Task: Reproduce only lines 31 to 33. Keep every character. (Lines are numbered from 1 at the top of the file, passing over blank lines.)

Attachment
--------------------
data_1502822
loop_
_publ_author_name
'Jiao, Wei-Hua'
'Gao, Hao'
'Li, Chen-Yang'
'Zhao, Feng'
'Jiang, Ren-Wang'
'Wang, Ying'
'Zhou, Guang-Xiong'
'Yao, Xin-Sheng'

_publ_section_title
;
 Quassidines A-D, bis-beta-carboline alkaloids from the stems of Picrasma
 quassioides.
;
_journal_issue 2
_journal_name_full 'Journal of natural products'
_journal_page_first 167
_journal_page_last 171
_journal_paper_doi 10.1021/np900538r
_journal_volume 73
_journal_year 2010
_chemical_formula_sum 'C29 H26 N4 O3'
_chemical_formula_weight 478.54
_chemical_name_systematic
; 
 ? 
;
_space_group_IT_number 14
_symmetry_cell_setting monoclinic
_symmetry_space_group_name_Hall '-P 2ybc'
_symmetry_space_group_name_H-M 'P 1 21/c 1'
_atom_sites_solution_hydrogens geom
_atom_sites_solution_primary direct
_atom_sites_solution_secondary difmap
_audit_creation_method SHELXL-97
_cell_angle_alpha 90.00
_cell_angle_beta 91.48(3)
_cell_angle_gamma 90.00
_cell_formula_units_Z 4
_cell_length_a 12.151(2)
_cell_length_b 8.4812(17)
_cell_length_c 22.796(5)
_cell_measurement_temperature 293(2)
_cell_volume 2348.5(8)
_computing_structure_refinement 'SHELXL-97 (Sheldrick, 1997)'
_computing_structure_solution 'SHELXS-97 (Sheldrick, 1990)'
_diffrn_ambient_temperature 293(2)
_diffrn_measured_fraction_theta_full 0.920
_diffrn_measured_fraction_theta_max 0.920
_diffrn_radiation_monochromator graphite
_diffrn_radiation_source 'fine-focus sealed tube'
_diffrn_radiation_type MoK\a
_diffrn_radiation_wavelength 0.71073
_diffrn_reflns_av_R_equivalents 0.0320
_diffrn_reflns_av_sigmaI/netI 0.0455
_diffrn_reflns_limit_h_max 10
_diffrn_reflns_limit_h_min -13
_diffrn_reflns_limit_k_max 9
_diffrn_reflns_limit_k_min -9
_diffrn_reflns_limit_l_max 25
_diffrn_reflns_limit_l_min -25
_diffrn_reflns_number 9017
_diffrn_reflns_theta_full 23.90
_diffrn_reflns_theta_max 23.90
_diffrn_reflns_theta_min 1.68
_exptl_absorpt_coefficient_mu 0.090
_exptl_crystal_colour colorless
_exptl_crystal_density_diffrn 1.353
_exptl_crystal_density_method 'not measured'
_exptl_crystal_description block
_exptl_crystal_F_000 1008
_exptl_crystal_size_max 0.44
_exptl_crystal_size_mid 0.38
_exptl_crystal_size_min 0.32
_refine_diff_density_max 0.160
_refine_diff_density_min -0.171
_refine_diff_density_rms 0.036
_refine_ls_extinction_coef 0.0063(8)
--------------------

_symmetry_cell_setting monoclinic
_symmetry_space_group_name_Hall '-P 2ybc'
_symmetry_space_group_name_H-M 'P 1 21/c 1'